Knitwear provides solace, style and sustainability

A strand of yarn on a knitting machine in the machine Knitting lab located in Rockwell hall on Tuesday, Feb. 10, 2015.

A strand of yarn on a knitting machine in the machine Knitting lab located in Rockwell hall on Tuesday, Feb. 10, 2015.

Ellen Freeborn

During these painfully cold and dragging months, sweater culture explodes. We’ve all watched this happen. When Mother Nature surprises us with a gust of below-freezing wind, we instinctually wrap up in the biggest chunky knit sweater, hat and scarf within arms reach. We love them. I nearly cry when I dare to walk outside without that extra layer. We need them. Our lives depend on them.

Why are these chunky gifts from the heavens so warm and comforting? The looped structure of knits forms air pockets in the fabric, which trap heat close to the body and block wind from passing through the complex, interwoven structure.

But we aren’t partial to the benefits of knitwear in just our sweaters. We cling to the comfort of our tightly constructed Lulu leggings, our casual American Apparel tees and all of the beanies, wool scarves and mittens that do their part to keep us warm and looking incredibly chill every single day. Our knits are our comfort blankets.

Coco Chanel is recognized for being the first to utilize jersey knits in women’s fashion after World War I. With this, she pioneered the road for women’s freedom from the restricting corset, inspiring all women’s sportswear designers to consider comfort along with style, thereafter.

Today, the desire to be comfortable almost single-handedly drives consumers’ choices. Designers latch on to this perceived necessity by continuing to innovate within the knitwear industry. Several spins on traditional sweaters floated down the runway last week at New York Fashion Week. Between street-inspired, distressed crew sweaters by Kanye West for Adidas and the elongated, preppy tennis sweater by Lacoste, knits are running wild.

But let’s back up for a second.

You might be wondering, does this technique use the same two needles that we saw our mothers, grandmothers and crafty friends with quick hands used to make kitschy gifts for every occasion? If this is true, and it takes me a month to knit a long rectangle (a.k.a. half a scarf), how can this be accomplished in mass production?

Take a walk up to the third floor of Rockwell Hall, and peak inside the Knitting Lab. What you see might shock you. Twenty home knitting machines — each containing 400 little latch hook needles — fill the classroom to max capacity. Fashion design students, like myself, manipulate these machines to innovate new techniques, expand our aesthetic horizons and produce fully-fashioned knit garments by the end of each semester.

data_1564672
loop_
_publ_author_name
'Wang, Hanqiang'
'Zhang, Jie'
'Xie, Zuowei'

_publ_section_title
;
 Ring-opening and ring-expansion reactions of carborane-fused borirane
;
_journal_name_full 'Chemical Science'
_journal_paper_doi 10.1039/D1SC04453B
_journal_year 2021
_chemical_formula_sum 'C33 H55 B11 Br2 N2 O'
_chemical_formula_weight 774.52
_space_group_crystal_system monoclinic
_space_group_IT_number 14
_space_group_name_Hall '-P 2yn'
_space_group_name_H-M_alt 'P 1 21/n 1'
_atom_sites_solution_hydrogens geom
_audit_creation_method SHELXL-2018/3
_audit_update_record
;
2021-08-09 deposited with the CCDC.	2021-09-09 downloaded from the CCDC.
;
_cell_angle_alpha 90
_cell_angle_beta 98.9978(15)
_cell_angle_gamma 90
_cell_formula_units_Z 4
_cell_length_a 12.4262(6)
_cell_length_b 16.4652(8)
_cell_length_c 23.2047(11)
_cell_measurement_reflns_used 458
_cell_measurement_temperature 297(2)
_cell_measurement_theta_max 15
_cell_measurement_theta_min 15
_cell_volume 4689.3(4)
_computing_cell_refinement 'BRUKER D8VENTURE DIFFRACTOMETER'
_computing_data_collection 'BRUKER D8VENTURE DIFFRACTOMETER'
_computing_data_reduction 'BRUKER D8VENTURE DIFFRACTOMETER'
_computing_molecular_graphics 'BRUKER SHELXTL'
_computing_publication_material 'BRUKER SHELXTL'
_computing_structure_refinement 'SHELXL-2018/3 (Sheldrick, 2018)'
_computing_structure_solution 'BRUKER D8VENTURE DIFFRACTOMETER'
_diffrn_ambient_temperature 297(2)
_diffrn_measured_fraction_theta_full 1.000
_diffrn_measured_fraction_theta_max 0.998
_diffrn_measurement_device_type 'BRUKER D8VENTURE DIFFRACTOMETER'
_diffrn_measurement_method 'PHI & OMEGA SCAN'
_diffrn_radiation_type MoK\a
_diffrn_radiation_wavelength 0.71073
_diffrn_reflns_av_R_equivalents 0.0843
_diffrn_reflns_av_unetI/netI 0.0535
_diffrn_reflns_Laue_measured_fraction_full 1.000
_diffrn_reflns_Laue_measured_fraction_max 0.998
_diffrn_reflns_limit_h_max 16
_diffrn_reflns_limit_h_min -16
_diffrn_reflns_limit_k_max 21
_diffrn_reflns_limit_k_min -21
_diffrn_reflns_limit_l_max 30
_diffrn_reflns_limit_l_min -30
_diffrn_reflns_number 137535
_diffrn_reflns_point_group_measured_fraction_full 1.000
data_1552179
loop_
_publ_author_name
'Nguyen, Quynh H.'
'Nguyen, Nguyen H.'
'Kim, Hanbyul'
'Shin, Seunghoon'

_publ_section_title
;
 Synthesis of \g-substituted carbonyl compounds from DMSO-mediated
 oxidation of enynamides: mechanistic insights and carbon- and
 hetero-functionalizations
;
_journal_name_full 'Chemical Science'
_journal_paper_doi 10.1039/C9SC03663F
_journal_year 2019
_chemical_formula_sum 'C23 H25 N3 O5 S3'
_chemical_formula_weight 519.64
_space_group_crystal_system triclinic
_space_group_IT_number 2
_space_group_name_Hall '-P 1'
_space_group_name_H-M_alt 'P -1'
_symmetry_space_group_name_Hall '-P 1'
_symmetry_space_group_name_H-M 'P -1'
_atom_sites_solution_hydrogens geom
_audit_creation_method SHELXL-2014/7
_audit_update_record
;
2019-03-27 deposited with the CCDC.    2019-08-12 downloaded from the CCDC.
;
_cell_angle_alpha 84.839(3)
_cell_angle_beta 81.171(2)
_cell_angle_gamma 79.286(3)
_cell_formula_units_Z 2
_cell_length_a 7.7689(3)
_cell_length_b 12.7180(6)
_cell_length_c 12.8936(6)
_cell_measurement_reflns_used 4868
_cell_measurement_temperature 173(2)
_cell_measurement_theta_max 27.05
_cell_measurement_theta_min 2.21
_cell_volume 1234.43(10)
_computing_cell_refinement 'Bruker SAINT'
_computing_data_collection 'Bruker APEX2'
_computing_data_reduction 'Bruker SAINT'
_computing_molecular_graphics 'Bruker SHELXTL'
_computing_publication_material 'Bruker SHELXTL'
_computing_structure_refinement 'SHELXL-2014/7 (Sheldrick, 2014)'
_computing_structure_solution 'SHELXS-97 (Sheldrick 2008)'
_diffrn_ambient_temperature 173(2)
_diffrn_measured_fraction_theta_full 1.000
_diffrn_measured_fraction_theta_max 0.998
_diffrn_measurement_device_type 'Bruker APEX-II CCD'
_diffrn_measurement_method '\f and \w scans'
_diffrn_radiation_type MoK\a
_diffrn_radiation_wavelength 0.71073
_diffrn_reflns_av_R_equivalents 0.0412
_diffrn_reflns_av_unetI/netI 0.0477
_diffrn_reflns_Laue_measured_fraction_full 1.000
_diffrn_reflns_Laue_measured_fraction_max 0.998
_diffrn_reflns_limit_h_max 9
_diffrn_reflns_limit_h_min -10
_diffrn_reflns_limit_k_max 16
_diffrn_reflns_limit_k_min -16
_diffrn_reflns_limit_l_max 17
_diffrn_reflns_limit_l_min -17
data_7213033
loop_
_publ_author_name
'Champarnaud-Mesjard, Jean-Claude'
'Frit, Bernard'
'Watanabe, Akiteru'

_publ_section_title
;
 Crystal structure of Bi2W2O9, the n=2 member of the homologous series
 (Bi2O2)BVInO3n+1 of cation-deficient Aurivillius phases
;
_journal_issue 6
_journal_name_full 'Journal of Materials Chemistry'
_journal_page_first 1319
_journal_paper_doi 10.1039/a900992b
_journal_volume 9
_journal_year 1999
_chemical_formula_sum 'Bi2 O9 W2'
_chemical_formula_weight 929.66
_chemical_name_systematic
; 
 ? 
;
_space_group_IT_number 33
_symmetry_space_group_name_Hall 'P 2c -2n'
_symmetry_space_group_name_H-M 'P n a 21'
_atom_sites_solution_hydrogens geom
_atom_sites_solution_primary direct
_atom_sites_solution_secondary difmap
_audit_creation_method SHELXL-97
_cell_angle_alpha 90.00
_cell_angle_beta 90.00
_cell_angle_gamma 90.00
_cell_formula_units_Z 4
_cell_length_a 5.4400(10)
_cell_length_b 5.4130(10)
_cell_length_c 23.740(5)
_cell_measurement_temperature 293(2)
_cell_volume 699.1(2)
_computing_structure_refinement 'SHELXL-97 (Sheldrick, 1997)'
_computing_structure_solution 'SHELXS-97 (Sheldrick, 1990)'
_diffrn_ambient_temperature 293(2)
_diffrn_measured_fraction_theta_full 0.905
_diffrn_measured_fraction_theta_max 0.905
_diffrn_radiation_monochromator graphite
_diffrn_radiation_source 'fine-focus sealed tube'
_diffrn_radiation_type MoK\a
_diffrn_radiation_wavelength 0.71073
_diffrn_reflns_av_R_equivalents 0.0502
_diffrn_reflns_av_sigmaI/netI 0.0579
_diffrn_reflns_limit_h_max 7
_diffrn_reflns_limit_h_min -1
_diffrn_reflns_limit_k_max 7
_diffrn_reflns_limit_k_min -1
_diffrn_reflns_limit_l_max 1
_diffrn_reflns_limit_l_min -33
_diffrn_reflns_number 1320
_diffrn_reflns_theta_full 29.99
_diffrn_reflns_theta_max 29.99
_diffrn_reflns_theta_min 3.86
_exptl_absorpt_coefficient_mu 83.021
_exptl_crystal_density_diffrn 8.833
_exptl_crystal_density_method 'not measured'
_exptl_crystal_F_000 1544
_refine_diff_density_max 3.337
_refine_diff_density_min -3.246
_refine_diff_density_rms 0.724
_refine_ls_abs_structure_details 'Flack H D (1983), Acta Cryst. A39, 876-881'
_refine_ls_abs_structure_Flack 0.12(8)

On a much larger scale, industrial knitting machines produce probably about 100 sweaters a day. And with German and Japanese modern engineering supporting these massive sweater-makers, production is sure to be efficient and ecologically sound. These highly sophisticated machines provide a link between the designer’s independently creative mind and the physical product of their ingenuity.

While the benefits of knitwear are seemingly endless for both the designer and the consumer, there is one distinct asset that makes me swoon: Fully-fashioned knit garments create nearly zero waste.

Each piece of the garment is shaped on the machine — via complex programming or the manual transfer of stitches — so there is no excess material to be cut away. The garment is essentially made of one long yarn that is tightly looped around and through itself over and over again, until a perfectly shaped fabric piece is formed. And at the end of the garment’s life cycle, the yarn could ideally be unraveled and refurbished in order to enter the production cycle once again, thus creating the ultimate sustainable textile.

Next time you bundle up in your favorite chunky sweater, I hope you notice the intricate design and incomparable comfort of your knitted garments from now on. Knitwear is a prime example of science and art meeting in human engineering, creating something truly useful and beautiful. 

Contact Ellen Freeborn at [email protected].